Basilica Saint Sernin

While you might think this is just another church in Europe, it’s slightly different. This church was considered a major stopping place in a notable pilgrimage through France to Spain. The architecture and history of the basilica can be understood within the framework of two religious realities: pilgrimages and the cult of relics. Hence, the Basilica of St Sernin is one of the type of churches known as a ‘pilgrimage church’.

Medieval faith entailed a strong awareness of the reality of sin. Pilgrimages and veneration surrounding the relics was seen as a means of atonement. Relics were big business and trading & selling of relics was done amongst churches and principalities.

It was built in honor of martyr Saint Saturnin who was the first bishop of Toulouse living in the first half of the 3rd century. A modest basilica was built in the 5th century. Due to his exceptional popularity, the Toulouse martyr contributed to an influx of pilgrims. The building needed to be expanded. This doorway is the only thing that remains from the early building.

We entered the basilica through the doorway in the background of the above photo. The relief above that doorway celebrates the ascension of Christ in the midst of angels.

The nave or central body of the basilica is impressive and grand.

This next shot is a closer view of the tomb.

The area surrounding his tomb was adorned with baroque decor during the 18th century designed to glorify the saint.

Behind this area are five chapels that holds a collection of retables or structure, cabinets and reliquaries in painted and gilded wood. Also called “Tour of The Holy Bodies”. It presents some of the basilica’s numerous precious relics for veneration by the faithful. Relics can be the physical remains of saints, such as bones, pieces of clothing or some object associated with them.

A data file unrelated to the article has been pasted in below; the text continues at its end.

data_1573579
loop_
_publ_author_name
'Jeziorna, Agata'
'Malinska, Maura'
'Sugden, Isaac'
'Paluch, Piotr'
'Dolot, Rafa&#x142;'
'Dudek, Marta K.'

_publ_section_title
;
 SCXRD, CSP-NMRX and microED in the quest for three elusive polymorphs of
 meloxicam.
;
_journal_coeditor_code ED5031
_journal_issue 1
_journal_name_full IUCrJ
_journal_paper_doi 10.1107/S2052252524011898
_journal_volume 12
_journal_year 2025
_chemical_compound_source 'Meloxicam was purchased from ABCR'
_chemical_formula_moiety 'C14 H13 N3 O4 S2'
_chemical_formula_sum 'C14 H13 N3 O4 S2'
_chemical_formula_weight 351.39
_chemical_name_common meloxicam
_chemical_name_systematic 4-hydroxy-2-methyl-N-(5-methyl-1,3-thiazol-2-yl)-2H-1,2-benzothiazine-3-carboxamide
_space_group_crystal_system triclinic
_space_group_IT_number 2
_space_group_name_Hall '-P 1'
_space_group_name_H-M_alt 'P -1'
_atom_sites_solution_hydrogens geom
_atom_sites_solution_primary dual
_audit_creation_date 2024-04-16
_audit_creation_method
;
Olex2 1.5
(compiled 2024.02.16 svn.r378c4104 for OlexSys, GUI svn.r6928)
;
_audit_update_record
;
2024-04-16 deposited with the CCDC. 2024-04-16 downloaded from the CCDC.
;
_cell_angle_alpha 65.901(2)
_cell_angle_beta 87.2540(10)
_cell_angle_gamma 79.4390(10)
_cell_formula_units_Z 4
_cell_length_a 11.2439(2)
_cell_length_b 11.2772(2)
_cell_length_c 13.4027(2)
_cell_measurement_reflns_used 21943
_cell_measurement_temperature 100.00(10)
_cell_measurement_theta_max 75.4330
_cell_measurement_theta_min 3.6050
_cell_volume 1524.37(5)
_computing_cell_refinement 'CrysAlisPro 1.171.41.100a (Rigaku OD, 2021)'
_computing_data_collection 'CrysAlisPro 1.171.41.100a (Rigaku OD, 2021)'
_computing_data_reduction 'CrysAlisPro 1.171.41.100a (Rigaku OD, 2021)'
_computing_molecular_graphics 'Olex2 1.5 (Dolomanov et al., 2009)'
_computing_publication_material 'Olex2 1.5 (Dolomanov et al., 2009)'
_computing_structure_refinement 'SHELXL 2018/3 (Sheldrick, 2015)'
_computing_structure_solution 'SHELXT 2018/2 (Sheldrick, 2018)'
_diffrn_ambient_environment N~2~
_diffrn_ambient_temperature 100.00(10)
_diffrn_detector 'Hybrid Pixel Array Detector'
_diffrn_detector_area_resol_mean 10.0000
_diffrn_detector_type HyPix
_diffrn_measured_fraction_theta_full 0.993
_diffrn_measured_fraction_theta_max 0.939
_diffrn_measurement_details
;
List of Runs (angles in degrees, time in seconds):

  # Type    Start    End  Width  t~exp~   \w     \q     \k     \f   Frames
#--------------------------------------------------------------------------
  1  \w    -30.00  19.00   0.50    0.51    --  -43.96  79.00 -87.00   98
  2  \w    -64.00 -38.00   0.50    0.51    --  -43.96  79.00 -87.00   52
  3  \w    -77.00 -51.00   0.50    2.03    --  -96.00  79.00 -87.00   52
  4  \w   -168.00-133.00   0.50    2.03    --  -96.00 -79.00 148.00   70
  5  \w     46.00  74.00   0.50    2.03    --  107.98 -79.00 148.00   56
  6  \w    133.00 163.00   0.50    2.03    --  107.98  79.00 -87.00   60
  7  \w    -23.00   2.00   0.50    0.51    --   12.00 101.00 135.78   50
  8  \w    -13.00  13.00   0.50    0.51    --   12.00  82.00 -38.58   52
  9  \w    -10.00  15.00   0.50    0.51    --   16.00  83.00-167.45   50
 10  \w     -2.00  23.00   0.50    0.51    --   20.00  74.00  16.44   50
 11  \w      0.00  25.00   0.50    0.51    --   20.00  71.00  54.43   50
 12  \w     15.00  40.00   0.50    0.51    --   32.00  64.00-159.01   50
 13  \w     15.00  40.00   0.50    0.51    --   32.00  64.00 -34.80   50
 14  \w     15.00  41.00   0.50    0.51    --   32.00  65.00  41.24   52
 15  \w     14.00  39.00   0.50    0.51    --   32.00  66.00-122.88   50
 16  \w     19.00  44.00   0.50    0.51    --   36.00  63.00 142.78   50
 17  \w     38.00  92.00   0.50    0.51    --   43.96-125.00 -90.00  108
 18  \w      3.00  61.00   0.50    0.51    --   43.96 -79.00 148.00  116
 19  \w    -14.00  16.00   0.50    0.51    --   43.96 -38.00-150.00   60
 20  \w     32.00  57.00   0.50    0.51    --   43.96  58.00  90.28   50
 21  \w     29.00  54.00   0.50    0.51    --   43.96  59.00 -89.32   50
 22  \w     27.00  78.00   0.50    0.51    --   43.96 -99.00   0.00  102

Underneath this all was the crypt which was open for visitors to walk through. A number of relics from saints are entombed for the faithful to pray over. This shrine had something a bit unusual. Notice the grate at the bottom of the photo? Individuals had dropped coins through the open squares, and it was being collected below.

There was an upper crypt and a lower crypt containing shrines of several apostles and saints.

Going outside of the basilica the bell tower remains striking and seen across the city.

The octagonal bell tower represents two stages f construction: a Romanesque stage, recognizable by its three levels of openings with semi-circular arches: and a Gothic stage with its two levels of mitered arch openings, surmounted by a spire with a cross at its summit.

As we were leaving the basilica the bell tower was chiming. Here is a short recording.

This church really stood out and we kept saying it was ‘pretty’. The detailing and the building materials were meshed together well. Initially the masons used brick and stone but the high price of stone forced them to only brick on the top sections of the building. While this was a necessity of the times, the end result was very striking. It definitely made an impression upon us.

Ginny

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